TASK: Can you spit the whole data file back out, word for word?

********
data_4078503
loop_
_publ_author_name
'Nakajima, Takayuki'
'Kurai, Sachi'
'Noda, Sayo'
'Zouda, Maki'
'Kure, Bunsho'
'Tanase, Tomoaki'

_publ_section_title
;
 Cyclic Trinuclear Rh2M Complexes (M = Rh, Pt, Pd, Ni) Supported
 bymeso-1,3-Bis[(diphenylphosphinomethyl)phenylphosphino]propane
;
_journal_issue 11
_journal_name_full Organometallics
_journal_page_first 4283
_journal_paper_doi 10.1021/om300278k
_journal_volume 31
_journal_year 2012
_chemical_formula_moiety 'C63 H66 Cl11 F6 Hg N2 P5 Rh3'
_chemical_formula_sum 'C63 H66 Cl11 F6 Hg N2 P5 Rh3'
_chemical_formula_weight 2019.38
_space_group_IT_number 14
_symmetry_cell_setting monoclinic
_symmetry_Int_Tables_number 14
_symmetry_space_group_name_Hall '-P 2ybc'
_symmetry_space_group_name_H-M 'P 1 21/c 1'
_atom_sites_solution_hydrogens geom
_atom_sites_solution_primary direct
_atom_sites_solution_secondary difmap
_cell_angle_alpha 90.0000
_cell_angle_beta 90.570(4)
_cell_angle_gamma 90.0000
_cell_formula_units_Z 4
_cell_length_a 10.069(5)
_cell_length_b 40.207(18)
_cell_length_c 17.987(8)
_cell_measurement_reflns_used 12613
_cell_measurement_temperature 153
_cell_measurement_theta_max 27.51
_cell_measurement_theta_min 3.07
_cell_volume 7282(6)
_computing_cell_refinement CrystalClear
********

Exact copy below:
data_4078503
loop_
_publ_author_name
'Nakajima, Takayuki'
'Kurai, Sachi'
'Noda, Sayo'
'Zouda, Maki'
'Kure, Bunsho'
'Tanase, Tomoaki'

_publ_section_title
;
 Cyclic Trinuclear Rh2M Complexes (M = Rh, Pt, Pd, Ni) Supported
 bymeso-1,3-Bis[(diphenylphosphinomethyl)phenylphosphino]propane
;
_journal_issue 11
_journal_name_full Organometallics
_journal_page_first 4283
_journal_paper_doi 10.1021/om300278k
_journal_volume 31
_journal_year 2012
_chemical_formula_moiety 'C63 H66 Cl11 F6 Hg N2 P5 Rh3'
_chemical_formula_sum 'C63 H66 Cl11 F6 Hg N2 P5 Rh3'
_chemical_formula_weight 2019.38
_space_group_IT_number 14
_symmetry_cell_setting monoclinic
_symmetry_Int_Tables_number 14
_symmetry_space_group_name_Hall '-P 2ybc'
_symmetry_space_group_name_H-M 'P 1 21/c 1'
_atom_sites_solution_hydrogens geom
_atom_sites_solution_primary direct
_atom_sites_solution_secondary difmap
_cell_angle_alpha 90.0000
_cell_angle_beta 90.570(4)
_cell_angle_gamma 90.0000
_cell_formula_units_Z 4
_cell_length_a 10.069(5)
_cell_length_b 40.207(18)
_cell_length_c 17.987(8)
_cell_measurement_reflns_used 12613
_cell_measurement_temperature 153
_cell_measurement_theta_max 27.51
_cell_measurement_theta_min 3.07
_cell_volume 7282(6)
_computing_cell_refinement CrystalClear